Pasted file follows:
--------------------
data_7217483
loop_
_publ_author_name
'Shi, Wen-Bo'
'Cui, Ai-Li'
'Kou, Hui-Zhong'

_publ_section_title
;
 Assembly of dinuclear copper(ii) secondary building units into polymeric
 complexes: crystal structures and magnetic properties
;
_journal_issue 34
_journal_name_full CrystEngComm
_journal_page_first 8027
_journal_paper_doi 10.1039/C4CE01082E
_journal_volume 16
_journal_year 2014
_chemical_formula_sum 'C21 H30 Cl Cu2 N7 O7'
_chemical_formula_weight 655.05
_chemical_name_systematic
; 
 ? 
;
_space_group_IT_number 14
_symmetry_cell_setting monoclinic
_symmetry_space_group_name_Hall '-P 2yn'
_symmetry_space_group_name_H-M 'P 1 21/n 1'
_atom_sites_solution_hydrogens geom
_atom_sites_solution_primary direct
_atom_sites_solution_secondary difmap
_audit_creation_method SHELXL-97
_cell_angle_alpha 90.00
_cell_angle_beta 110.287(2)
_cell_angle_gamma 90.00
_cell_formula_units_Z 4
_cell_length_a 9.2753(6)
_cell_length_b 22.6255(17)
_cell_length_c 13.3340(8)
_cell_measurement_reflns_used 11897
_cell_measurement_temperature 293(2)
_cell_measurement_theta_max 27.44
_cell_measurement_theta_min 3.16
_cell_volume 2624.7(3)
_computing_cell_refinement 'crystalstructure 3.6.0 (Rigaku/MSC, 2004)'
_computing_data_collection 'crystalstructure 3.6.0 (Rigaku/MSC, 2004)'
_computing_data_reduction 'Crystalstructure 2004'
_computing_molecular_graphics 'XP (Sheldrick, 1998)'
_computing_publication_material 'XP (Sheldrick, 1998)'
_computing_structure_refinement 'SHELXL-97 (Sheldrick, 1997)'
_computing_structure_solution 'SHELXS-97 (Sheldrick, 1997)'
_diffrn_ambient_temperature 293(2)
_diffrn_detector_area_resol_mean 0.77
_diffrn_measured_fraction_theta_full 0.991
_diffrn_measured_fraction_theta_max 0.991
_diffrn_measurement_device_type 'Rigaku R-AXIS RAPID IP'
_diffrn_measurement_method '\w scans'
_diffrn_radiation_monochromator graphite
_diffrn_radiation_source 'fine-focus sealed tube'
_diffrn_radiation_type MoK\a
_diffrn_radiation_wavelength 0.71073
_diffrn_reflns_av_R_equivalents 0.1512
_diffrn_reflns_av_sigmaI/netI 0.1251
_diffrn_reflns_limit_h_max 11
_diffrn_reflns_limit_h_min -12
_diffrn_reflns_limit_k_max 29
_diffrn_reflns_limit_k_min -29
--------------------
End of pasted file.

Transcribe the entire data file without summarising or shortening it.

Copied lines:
data_7217483
loop_
_publ_author_name
'Shi, Wen-Bo'
'Cui, Ai-Li'
'Kou, Hui-Zhong'

_publ_section_title
;
 Assembly of dinuclear copper(ii) secondary building units into polymeric
 complexes: crystal structures and magnetic properties
;
_journal_issue 34
_journal_name_full CrystEngComm
_journal_page_first 8027
_journal_paper_doi 10.1039/C4CE01082E
_journal_volume 16
_journal_year 2014
_chemical_formula_sum 'C21 H30 Cl Cu2 N7 O7'
_chemical_formula_weight 655.05
_chemical_name_systematic
; 
 ? 
;
_space_group_IT_number 14
_symmetry_cell_setting monoclinic
_symmetry_space_group_name_Hall '-P 2yn'
_symmetry_space_group_name_H-M 'P 1 21/n 1'
_atom_sites_solution_hydrogens geom
_atom_sites_solution_primary direct
_atom_sites_solution_secondary difmap
_audit_creation_method SHELXL-97
_cell_angle_alpha 90.00
_cell_angle_beta 110.287(2)
_cell_angle_gamma 90.00
_cell_formula_units_Z 4
_cell_length_a 9.2753(6)
_cell_length_b 22.6255(17)
_cell_length_c 13.3340(8)
_cell_measurement_reflns_used 11897
_cell_measurement_temperature 293(2)
_cell_measurement_theta_max 27.44
_cell_measurement_theta_min 3.16
_cell_volume 2624.7(3)
_computing_cell_refinement 'crystalstructure 3.6.0 (Rigaku/MSC, 2004)'
_computing_data_collection 'crystalstructure 3.6.0 (Rigaku/MSC, 2004)'
_computing_data_reduction 'Crystalstructure 2004'
_computing_molecular_graphics 'XP (Sheldrick, 1998)'
_computing_publication_material 'XP (Sheldrick, 1998)'
_computing_structure_refinement 'SHELXL-97 (Sheldrick, 1997)'
_computing_structure_solution 'SHELXS-97 (Sheldrick, 1997)'
_diffrn_ambient_temperature 293(2)
_diffrn_detector_area_resol_mean 0.77
_diffrn_measured_fraction_theta_full 0.991
_diffrn_measured_fraction_theta_max 0.991
_diffrn_measurement_device_type 'Rigaku R-AXIS RAPID IP'
_diffrn_measurement_method '\w scans'
_diffrn_radiation_monochromator graphite
_diffrn_radiation_source 'fine-focus sealed tube'
_diffrn_radiation_type MoK\a
_diffrn_radiation_wavelength 0.71073
_diffrn_reflns_av_R_equivalents 0.1512
_diffrn_reflns_av_sigmaI/netI 0.1251
_diffrn_reflns_limit_h_max 11
_diffrn_reflns_limit_h_min -12
_diffrn_reflns_limit_k_max 29
_diffrn_reflns_limit_k_min -29